@@@@@@@Key Data for Keeping Yabbies

The yabby is tolerant of high and low water temperature, and can survive 1-35. However, feeding and growth cease below 16 or above 34. The yabby grows normally at 20-28, and grows fast at 24-25.

Dissolved Oxygen
The yabby can tolerate very low dissolved oxygen and can survive temporally even below 1ppm. However, the water should preferably contain over 4ppm. The dissolved oxygen level above 6ppm is ideal.

Water Quality


The water should be alkaline ( pH 7.5-10.5). The yabby is rarely found in acidic waters (pH below 7.0) where moulting and shell hardening problems occur.

The Yabby can tolerate elevated salinity up to 8ppt (equal to 1/4 seawater). However, salinity level should not exceed 2ppt. The yabby survives for 48 hours in seawater, but it will die at last above 25ppt.

The water must be hard enough (as dissolved calcium level of more than 80ppm) to maintain strength in the shell.

Heavy Metals
The yabby, being tolerant of mercury and lead, can concentrate these metals in its body without harm, and so may be caught and used for a biological indicator of environmental pollution.

The yabby is susceptible to insecticides and herbicides. The juvenile is particularly affected by chlorine.

The yabby reaches sexual maturity when 9-10cm long (40-45g, within 16 months of hatching). Some yabbies may reach this size within 12 months. Breeding begins in spring when the water temperature reaches 15-16. The number of eggs per individual is 100-1000, depending upon the size of the female. The female may spawn three or more times during the breeding season from spring to autumn. The length of time taken for the eggs to hatch entirely depends on temperature. Normally it takes 19-40 days to hatch. In water temperature of 23-24, the eggs hatch in 3 weeks. The juvenile will leave the mother 2-3 weeks later.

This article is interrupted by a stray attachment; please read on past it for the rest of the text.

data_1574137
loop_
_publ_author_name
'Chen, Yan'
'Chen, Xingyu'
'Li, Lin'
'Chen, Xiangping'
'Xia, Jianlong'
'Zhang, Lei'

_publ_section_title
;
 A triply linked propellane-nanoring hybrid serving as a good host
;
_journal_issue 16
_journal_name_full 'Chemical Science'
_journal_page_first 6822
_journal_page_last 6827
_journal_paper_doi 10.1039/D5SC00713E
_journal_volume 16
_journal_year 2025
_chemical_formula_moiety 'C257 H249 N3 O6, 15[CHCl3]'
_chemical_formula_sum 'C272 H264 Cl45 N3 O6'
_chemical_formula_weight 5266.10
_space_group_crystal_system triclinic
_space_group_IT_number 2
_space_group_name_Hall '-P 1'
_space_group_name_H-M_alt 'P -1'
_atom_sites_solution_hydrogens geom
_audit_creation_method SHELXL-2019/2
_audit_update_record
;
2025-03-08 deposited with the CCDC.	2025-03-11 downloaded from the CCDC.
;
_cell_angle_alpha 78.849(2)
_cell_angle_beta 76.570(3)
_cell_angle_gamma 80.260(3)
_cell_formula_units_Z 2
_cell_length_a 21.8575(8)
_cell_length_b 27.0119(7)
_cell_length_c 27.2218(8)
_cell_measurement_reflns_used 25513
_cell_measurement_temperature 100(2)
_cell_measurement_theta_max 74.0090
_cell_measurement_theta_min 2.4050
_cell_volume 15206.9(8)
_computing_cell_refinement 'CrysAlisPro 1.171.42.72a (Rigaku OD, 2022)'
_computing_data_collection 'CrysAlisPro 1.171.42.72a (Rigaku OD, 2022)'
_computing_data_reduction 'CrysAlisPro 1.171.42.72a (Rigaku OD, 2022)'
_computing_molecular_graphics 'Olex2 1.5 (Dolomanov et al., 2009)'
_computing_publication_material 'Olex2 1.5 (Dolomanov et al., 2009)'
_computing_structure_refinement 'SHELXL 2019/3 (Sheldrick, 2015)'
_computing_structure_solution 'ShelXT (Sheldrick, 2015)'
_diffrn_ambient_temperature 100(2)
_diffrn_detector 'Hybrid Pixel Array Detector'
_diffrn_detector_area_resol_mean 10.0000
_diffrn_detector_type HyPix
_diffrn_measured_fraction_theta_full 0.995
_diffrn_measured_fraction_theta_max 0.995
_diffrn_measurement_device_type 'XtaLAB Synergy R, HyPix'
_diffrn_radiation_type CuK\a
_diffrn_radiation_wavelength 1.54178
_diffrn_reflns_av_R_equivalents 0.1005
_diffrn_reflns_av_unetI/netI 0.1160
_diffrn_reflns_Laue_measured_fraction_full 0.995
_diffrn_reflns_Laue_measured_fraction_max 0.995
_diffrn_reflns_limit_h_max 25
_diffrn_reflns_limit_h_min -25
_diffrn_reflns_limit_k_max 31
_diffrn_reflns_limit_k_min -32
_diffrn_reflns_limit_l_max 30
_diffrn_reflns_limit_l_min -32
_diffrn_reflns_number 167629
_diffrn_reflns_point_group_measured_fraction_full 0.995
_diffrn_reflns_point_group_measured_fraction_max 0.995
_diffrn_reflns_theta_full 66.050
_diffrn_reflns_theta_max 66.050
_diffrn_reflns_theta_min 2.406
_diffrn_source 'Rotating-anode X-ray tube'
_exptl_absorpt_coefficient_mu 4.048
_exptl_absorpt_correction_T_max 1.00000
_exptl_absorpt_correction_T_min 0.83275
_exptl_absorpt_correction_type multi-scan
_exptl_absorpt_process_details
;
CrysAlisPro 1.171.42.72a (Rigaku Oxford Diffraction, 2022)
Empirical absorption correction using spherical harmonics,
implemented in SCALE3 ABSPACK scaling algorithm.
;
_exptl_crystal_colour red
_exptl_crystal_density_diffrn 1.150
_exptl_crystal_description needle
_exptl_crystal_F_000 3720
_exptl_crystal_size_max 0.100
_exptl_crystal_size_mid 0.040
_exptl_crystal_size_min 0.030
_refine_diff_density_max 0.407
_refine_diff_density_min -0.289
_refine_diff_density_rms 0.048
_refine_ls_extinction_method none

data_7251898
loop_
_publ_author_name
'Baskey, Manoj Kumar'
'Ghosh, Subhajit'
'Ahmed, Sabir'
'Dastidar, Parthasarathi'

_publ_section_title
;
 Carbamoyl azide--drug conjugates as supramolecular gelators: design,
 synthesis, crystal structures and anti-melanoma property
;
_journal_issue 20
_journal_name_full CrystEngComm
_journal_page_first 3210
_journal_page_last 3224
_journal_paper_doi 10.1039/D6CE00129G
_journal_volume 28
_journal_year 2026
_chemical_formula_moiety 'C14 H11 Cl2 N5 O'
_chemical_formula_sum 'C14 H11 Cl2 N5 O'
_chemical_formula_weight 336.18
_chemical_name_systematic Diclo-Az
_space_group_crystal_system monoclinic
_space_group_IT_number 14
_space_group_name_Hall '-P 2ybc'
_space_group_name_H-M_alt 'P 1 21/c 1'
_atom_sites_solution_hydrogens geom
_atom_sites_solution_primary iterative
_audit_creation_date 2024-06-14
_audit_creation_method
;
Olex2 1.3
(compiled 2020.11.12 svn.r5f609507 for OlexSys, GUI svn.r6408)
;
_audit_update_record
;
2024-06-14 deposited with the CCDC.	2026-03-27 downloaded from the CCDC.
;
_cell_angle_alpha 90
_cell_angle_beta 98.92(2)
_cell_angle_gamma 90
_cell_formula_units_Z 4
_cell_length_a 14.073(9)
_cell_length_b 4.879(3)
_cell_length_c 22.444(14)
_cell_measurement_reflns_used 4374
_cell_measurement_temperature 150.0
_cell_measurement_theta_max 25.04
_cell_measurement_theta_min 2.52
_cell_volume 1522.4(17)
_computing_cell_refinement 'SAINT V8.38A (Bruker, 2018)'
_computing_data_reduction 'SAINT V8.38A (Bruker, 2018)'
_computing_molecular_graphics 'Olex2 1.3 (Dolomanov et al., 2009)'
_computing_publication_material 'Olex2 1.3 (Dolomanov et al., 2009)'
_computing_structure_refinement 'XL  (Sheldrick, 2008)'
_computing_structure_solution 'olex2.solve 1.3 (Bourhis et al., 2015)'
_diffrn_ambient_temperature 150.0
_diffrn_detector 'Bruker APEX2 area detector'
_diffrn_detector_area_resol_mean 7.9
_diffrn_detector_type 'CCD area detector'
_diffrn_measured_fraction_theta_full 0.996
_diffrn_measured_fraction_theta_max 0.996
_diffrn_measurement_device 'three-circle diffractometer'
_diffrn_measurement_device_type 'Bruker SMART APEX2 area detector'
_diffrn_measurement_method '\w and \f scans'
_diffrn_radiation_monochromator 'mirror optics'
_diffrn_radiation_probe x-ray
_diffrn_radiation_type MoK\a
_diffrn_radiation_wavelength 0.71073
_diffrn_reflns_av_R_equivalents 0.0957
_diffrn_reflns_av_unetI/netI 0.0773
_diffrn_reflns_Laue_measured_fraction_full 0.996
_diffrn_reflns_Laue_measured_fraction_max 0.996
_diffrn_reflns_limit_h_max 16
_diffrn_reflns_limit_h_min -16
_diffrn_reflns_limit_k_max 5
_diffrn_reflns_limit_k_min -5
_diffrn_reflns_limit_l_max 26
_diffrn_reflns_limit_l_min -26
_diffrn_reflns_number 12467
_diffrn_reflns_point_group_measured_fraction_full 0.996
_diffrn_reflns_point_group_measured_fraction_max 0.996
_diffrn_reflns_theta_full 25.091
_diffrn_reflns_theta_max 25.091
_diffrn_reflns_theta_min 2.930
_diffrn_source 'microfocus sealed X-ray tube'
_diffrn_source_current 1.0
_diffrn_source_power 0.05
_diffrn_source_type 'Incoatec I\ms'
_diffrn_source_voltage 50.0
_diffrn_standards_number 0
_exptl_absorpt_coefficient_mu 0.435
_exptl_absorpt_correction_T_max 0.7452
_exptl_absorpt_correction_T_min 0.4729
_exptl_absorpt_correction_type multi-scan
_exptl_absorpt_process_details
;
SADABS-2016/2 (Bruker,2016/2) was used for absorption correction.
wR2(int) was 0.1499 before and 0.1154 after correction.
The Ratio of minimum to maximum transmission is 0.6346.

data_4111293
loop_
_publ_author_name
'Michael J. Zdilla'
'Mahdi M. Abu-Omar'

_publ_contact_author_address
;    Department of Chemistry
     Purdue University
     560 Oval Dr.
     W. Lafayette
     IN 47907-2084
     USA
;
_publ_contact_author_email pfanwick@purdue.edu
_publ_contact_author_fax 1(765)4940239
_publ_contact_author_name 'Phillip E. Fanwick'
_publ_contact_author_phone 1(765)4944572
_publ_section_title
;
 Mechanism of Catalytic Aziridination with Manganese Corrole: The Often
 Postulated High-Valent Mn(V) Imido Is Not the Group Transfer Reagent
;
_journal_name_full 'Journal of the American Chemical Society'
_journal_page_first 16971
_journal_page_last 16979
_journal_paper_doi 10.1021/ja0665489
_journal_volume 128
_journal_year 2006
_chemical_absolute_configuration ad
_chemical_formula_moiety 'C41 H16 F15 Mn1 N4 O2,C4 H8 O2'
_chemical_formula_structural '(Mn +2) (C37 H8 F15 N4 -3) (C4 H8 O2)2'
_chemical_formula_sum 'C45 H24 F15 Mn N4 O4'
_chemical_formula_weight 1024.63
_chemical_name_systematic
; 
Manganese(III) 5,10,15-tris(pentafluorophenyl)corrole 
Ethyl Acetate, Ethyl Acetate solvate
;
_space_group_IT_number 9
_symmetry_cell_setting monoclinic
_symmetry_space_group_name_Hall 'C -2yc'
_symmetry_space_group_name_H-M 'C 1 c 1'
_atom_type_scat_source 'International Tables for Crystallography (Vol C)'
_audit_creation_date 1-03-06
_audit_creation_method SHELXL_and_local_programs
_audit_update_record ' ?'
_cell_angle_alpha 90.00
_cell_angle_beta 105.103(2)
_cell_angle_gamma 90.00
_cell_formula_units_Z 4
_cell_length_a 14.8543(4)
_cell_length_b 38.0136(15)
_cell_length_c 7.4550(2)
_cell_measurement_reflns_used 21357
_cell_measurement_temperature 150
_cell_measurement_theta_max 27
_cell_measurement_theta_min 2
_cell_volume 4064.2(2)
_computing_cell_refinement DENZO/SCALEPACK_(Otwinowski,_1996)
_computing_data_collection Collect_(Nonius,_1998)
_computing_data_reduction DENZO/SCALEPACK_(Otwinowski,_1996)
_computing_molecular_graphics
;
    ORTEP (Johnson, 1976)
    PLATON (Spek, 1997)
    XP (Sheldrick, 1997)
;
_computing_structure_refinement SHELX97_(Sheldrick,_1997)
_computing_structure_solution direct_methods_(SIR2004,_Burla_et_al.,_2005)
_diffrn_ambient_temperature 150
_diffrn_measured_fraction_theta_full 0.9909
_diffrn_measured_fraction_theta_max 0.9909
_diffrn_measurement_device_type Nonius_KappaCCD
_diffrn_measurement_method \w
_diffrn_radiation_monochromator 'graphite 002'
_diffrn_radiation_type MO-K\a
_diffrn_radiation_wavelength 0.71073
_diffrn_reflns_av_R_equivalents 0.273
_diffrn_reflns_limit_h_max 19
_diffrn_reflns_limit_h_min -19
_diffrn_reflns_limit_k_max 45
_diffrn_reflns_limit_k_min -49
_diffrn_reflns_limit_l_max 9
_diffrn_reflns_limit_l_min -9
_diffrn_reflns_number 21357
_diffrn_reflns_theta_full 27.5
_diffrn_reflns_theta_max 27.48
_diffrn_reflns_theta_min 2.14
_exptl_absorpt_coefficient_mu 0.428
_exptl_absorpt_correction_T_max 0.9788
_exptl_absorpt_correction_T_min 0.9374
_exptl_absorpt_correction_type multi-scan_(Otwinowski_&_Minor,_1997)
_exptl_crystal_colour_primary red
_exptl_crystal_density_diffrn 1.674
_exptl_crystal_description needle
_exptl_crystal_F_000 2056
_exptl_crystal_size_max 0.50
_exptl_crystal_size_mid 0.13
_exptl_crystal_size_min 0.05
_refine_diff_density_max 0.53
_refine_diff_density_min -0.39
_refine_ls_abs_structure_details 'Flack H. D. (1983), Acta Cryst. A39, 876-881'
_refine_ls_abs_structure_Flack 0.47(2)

At juvenile (1-2g) stocking rates of 5-10/u, the yabby shows 50-70% survival. The yabby can be average 40-60g in 6 months above 20 and the growth rates will range 5-100g after 1 year. The yabby grows fast at 24-25 and stops growing below 16.


Porcelain disease (White tail disease)

This disease is caused by a single-celled animal, microspordian, Thelohania. The yabby, being an opaque or whitish blotched abdomen in the advanced phase, will die. The disease is transmitted through cannibalism of infected individuals. There is no known treatment for Thelohania. The disease may be managed by screening out and destroying animals, though the disease can not be easily detected in the early stage. There is a report in Australia that it is present in 5-10% of dams, with 5% of individuals in an affected population.

Crayfish plague
Crayfish plague caused by fungus Aphanomyces astaci and originated in the United States spread to Europe and destroyed their crayfish stocks. The fungus is not present in Australia, but it is not known whether the fungus is present in Japan or not.

A temnocephalan or an epistylis are found on the gill or shell. They are not actively harmful to the yabby but they may cause the harm if there are too many. Temnocephalan or epistylis may be removed with salt baths. Dose: either 30 grams of salt (not table salt but sea salt or artificial sea salt) per liter of bath, for 2-3 minutes; or 10 grams per liter of bath, for 30 minutes.

The yabby is primarily detritovore and its main sources of nutrition are the microbes (including bacteria and fungi) that break down leaf matter. Best growth rates are achieved with supplementary feeding.@Pelletized diet, earthworms, maggots, water plants, cabbage leaves, carrot tops, peeled potatoes, tomatoes, etc. Coloured fruits and vegetables are good for the animal pigment (body colouring).